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Entered at the postoffice at Laurcns,
S. C. as second class mail matter.
LAURENS, S. C, MAY 6, 1908.
With this issue The Advertiser adopts
a new mechanical form.
A French nobleman declares that the
great American fortunes are fast dis
appearing. He is in position to know.
Alabama suffered great disaster by
storm last week, but the Georgians of
Augusta got theirs this week the
North Augusta dispensary is closed.
They intend to pavo the streets of
Columbia. We know of a place that is
paved with intentions.
A jury recently decided that :i linger
was worth $500.00. There's a place
we know of where they will sell "three
fingers" for IS cents any time.
About the most inappropriate, inop
portune, ill-timed thing we have heard
of lately was the set of resolutions ex
tending sympathy to John G. Capers on
account of the death of his father, the
beloved Bishop Ellison Capers, intro
duced and passed at that negro mess in
Columbia last week, the Republican
State Convention. Surely it must have
shocked the sensibilities of Mr. Capers
himself as well as of the other decent
men who were so unfortunate as to be
If men wore such obstructions on
their heads as the women have in the
way of hats this year and wore them
to the theatre and church there would
be the merriest howl ever raised in this
country, yet we poor men must sit back
and Buffer in silence, overlooking the
caprices (we can't overlook the hats)
of the women because it's stylo.
Ladies: to make yourselves respecta
bly unpopular in this town just start
shopping at ten minutes of six.
Gentlemen: the stores of Laurens
close at six o'clock.
A girl up in Pennsylvania lived to
reach the age of twenty-seven without
seeing a man and then married the first
one she met. Is that COVerse proof
of the old adage that familiarity breeds
The News and Courier and Columbia
State ure still entertaining each other.
Congressman Joseph T. Johnson is
the man. While the other South Caro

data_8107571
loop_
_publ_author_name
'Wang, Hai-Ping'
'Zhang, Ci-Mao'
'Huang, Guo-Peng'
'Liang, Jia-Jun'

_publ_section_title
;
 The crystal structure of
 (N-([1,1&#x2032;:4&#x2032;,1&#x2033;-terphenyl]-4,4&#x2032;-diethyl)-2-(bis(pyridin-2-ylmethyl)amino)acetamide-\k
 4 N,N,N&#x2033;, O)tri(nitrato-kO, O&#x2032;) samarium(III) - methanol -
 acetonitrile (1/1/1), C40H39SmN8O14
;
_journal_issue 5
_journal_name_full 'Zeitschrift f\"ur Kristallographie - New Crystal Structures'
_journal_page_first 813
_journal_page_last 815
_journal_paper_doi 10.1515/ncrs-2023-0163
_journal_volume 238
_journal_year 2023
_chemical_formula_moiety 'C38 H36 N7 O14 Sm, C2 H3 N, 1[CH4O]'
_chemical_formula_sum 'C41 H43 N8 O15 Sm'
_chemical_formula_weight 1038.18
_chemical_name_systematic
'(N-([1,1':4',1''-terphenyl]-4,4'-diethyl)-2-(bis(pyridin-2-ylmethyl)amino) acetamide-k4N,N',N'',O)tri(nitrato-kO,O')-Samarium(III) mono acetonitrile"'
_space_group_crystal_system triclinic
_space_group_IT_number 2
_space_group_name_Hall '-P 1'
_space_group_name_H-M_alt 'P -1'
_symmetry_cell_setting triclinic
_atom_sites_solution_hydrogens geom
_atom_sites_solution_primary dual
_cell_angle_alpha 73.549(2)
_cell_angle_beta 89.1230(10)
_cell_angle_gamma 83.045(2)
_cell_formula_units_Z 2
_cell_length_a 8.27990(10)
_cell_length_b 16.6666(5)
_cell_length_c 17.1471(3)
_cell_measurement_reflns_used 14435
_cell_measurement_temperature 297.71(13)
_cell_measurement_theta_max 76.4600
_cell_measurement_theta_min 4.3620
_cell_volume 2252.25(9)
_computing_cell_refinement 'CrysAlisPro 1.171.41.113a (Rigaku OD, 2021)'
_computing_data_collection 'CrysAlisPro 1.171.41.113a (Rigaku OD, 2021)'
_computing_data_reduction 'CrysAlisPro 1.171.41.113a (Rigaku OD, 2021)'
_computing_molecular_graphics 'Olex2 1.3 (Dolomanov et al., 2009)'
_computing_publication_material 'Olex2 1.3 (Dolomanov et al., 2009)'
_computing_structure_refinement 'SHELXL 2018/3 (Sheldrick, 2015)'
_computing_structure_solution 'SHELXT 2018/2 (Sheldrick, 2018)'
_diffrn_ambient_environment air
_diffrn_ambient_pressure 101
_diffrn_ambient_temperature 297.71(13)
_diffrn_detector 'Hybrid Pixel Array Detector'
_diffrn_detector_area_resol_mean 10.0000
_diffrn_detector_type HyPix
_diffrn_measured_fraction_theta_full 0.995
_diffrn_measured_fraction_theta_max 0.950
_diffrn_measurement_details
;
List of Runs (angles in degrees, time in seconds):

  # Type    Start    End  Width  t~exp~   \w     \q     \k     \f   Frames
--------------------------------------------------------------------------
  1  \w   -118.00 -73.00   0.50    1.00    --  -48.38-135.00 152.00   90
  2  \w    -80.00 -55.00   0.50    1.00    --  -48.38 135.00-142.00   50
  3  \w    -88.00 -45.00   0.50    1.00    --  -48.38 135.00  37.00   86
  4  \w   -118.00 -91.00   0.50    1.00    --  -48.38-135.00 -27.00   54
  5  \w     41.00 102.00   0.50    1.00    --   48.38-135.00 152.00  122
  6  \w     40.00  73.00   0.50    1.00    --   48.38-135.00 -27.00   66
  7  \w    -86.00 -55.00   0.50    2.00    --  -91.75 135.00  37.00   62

lina representatives secured appropria
tions for only one town in their respec
tive districts he worked in both Lau
rens and Union. The sincere thanks of
the Laurens people are yours. Mr.
Secretary Taft is an expert straddler.
In a speech in New York last week
when asked what his attitude on wo
man's suffrage would be if ho were
elected President, he replied:
"When I was a school boy my first
paper was on Woman S?ffrage. " 1 was
a strong advocate of it at that time and
I have not changed my mind." This
was received with loud cheers by the
women in the audience. "But," con
tinued the Secretary, "I do not think
the time is vet ripe for giving suffrage
A contemporary complains t hat Taft's
straddling wearies it. Small wonder,
but wo know an old gray mule, neigh
bor, that could help you out by way of
illustration and example.
Anderson has an electric theatre
named "The I'eek-a-Boo." But what's
in a name?
Positively and in all seriousness
church going these days, in the morn
ing especially, is very unpleasant and
extremol" annoying to the men. When
men do attend church they generally
like to seo the speaker; to accomplish
this now he must go through a aeries of
gymnastic contortions wholly incom
patible with the religious devotion and
attentive interest that should charac
terize his worship. Will the ministers
of Laurens request ladies to remove
The Columbia State admonishes The
News and Courier to heed "the quiet
voices of the patriots on the hills and
in the Valley? of its State" for "the
people of South Carolina, particular!)
the people of rural South Carolina, are
for Bryan." Waiving the question of
Bryan or anti-Bryan sentiment in this
Stato we would inquire when The Colum
bia State undertook to voice the senti
ment of "rural South Carolina." Back in
1801 and years thereafter the farmers'
movement of this State under the lead
ership of Capt. Benjamin R. Tillman
had no bitterer enemy or persistent an
tagonist than the Columbia morning
paper. Oh well! The times change
and The State changes with them, we
THE CHURCH MEMBER'S VOTE.
Sunday morning at the First Baptist
Church of Laurens, the ftev. William
E. Thayer preached a sermon on the
subject of church discipline. Rarely
lias such a sermon been preached here,
or anywhere else for that matter; a
sermon on such a subject, treated in
such a manner is indeed a rarity. There
was no "ripping up the back" (using
the vernacular of the street) and no
wild, unbecoming, unwarrantable,
attack on any particular form of vice,
either gross or pettv; but a firm clear,
comprehensive treatment of the princi
ples that should govern the conduct of
a church as an organization and the
members as individuals.
Among the many striking features of